Associations of Intensive Lifestyle Intervention in Type 2 Diabetes With Health Care Use, Spending, and Disability: An Ancillary Study of the Look AHEAD Study

Peter J. Huckfeldt, Chris Frenier, Nicholas M. Pajewski, Mark Espeland, Anne Peters, Ramon Casanova, Xavier Pi-Sunyer, Lawrence Cheskin, Dana P. Goldman

Research output: Contribution to journalArticlepeer-review

Abstract

Importance: Intensive lifestyle interventions focused on diet and exercise can reduce weight and improve diabetes management. However, the long-term effects on health care use and spending are unclear, especially for public payers. Objective: To estimate the association of effective intensive lifestyle intervention for weight loss with long-term health care use and Medicare spending. Design, Setting, and Participants: This ancillary study used data from the Look AHEAD randomized clinical trial, which randomized participants with type 2 diabetes to an intensive lifestyle intervention or control group (ie, diabetes support and education), provided ongoing intervention from 2001 to 2012, and demonstrated improved diabetes management and reduced health care costs during the intervention. This study compared Medicare data between study arms from 2012 to 2015 to determine whether the intervention was associated with persistent reductions in health care spending. Exposure: Starting in 2001, Look AHEAD's intervention group participated in sessions with lifestyle counselors, dieticians, exercise specialists, and behavioral therapists with the goal of reducing weight 7% in the first year. Sessions occurred weekly in the first 6 months of the intervention and decreased over the intervention period. The controls participated in periodic group education sessions that occurred 3 times per year in the first year and decreased to 1 time per year later in the trial. Main Outcomes and Measures: Outcomes included total Medicare spending, Part D prescription drug costs, Part A and Part B Medicare spending, hospital admissions, emergency department visits, and disability-related Medicare eligibility. Results: This study matched Medicare administrative records for 2796 Look AHEAD study participants (54% of 5145 participants initially randomized and 86% of 3246 participants consenting to linkages). Linked intervention and control participants were of a similar age (mean [SD] age, 59.6 [5.4] years vs 59.6 [5.5] years at randomization) and sex (818 [58.1%] women vs 822 [59.3%] women). There was no statistically significant difference in total Medicare spending between groups (difference, -$133 [95% CI, -$1946 to $1681]; P = .89). In the intervention group, compared with the control group, there was statistically significantly higher Part B spending (difference, $513 [95% CI, $70 to $955]; P = .02) but lower prescription drug costs (difference, -$803 [95% CI, -$1522 to -$83]; P = .03). Conclusions and Relevance: This ancillary study of a randomized clinical trial found that reductions in health care use and spending associated with an intensive lifestyle intervention for type 2 diabetes diminished as participants aged. Intensive lifestyle interventions may need to be sustained to reduce long-term health care spending. Trial Registration: ClinicalTrials.gov Identifier: NCT03952728.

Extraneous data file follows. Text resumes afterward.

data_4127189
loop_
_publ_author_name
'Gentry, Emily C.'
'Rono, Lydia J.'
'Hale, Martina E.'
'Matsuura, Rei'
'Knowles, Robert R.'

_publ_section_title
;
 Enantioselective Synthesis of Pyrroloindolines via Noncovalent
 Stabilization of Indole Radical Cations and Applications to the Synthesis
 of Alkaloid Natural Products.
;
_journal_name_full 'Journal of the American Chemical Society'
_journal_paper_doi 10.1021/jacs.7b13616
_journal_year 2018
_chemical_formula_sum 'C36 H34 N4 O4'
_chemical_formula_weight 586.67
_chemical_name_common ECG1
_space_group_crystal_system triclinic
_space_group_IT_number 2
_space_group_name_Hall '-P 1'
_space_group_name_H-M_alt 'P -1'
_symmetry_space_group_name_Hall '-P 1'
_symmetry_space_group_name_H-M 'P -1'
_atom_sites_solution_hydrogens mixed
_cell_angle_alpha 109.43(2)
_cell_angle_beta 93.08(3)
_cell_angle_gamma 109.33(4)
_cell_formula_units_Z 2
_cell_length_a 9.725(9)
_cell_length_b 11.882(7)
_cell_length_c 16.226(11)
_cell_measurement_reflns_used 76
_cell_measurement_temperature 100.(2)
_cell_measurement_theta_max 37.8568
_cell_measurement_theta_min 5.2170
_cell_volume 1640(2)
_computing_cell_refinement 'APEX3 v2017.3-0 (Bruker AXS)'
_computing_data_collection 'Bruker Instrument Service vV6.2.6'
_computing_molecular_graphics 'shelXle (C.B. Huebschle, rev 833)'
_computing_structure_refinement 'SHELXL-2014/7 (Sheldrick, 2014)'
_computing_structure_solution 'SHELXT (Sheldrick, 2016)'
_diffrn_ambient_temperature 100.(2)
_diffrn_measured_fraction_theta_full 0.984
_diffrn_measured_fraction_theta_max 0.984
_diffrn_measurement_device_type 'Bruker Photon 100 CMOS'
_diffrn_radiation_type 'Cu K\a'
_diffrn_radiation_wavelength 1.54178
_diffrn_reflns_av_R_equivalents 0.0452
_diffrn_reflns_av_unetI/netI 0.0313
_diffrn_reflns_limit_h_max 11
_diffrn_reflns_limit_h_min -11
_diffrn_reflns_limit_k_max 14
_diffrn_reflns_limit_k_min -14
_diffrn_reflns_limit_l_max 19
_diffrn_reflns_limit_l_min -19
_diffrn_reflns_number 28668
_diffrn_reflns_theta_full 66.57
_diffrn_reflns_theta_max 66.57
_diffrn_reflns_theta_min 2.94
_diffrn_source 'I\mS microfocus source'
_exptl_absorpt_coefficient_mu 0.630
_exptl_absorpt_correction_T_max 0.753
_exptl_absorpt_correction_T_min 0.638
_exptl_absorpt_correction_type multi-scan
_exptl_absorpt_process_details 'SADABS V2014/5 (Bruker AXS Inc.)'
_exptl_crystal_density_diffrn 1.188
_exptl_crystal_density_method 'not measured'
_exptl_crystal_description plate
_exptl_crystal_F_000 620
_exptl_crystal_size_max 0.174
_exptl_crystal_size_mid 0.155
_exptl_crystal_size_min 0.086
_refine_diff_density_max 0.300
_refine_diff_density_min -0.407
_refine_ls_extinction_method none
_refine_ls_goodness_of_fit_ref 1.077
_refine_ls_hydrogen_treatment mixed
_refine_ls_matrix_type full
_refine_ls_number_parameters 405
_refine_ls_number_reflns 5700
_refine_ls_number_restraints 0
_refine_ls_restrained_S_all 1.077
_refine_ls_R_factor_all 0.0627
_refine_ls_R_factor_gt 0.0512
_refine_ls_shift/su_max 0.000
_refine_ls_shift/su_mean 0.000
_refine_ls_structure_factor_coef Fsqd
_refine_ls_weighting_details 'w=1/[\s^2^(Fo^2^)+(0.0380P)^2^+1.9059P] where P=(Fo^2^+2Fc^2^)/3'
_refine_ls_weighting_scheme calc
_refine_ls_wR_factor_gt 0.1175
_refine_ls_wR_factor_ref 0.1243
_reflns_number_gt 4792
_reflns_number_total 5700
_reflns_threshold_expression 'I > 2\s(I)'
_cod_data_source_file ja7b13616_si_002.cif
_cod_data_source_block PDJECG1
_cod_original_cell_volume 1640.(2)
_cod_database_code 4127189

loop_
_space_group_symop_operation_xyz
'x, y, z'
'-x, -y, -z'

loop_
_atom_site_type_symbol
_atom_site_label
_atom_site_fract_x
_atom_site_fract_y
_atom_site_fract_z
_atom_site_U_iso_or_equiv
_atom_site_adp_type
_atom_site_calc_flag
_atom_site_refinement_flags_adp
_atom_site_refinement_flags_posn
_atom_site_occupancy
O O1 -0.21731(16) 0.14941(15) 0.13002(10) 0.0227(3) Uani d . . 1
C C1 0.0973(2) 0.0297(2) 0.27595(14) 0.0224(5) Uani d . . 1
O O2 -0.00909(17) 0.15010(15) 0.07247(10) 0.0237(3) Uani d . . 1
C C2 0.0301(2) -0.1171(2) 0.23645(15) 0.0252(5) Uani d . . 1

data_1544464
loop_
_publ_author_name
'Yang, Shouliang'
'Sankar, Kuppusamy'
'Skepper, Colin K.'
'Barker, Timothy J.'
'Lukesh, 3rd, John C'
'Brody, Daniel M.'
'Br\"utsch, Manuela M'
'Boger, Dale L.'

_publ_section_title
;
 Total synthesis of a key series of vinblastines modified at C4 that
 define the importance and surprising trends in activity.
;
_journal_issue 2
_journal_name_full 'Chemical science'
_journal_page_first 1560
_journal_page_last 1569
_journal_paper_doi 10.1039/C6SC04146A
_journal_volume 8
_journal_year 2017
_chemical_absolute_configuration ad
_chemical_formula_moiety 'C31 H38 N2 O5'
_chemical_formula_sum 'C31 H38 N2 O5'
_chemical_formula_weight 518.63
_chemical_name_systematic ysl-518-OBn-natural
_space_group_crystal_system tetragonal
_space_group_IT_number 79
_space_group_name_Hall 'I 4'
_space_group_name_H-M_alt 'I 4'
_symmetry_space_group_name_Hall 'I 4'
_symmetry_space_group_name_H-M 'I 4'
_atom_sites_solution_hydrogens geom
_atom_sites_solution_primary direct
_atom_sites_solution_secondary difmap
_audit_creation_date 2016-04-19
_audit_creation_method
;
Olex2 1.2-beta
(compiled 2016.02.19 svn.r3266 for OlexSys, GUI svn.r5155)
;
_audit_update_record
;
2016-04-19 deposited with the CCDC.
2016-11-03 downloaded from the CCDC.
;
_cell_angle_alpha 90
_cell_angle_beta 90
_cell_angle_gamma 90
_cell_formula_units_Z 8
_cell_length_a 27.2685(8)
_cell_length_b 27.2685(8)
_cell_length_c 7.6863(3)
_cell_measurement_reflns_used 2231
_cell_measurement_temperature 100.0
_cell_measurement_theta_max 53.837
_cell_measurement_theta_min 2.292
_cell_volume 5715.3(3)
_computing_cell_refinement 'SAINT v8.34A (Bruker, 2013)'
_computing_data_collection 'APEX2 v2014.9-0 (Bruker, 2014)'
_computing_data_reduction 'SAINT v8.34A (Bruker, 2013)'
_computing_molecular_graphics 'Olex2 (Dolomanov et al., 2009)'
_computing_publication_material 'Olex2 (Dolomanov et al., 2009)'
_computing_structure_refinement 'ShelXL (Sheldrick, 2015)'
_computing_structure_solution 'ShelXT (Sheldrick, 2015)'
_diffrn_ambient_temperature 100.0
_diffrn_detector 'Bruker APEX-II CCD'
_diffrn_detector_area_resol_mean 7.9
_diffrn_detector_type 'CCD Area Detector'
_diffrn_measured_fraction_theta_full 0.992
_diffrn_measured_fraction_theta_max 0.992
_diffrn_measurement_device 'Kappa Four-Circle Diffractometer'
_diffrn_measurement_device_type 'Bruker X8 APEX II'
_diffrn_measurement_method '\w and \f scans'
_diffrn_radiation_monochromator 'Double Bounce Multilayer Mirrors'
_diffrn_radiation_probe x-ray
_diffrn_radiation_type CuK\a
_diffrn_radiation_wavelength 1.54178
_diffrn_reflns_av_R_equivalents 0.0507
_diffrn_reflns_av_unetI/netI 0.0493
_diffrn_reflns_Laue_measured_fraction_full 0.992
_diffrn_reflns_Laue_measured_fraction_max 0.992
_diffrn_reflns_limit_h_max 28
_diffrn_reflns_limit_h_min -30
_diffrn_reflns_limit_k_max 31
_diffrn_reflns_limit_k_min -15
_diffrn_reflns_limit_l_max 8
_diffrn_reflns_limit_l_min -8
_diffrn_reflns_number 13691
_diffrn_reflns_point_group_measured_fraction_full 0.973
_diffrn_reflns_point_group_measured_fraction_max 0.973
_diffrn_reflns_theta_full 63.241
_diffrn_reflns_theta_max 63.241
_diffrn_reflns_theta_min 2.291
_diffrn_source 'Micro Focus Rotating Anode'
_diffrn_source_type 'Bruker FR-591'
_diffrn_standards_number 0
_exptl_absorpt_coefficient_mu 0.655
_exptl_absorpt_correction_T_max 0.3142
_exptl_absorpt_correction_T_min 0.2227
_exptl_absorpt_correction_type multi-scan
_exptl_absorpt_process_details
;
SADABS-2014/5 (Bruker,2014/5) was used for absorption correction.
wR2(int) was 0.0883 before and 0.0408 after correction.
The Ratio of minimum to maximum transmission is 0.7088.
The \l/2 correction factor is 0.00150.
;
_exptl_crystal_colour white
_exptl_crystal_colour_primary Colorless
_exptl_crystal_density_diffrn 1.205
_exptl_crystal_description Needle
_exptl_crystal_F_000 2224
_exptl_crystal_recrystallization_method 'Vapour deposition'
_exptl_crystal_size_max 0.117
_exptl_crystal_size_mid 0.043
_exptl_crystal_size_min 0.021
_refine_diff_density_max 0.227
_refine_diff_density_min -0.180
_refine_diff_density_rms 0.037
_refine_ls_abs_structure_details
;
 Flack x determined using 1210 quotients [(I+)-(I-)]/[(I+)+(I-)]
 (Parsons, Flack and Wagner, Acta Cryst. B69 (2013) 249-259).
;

Original languageEnglish (US)
Pages (from-to)e2025488
JournalJAMA Network Open
Volume3
Issue number11
DOIs
StatePublished - Nov 2 2020

PubMed: MeSH publication types

  • Journal Article
  • Randomized Controlled Trial
  • Research Support, N.I.H., Extramural

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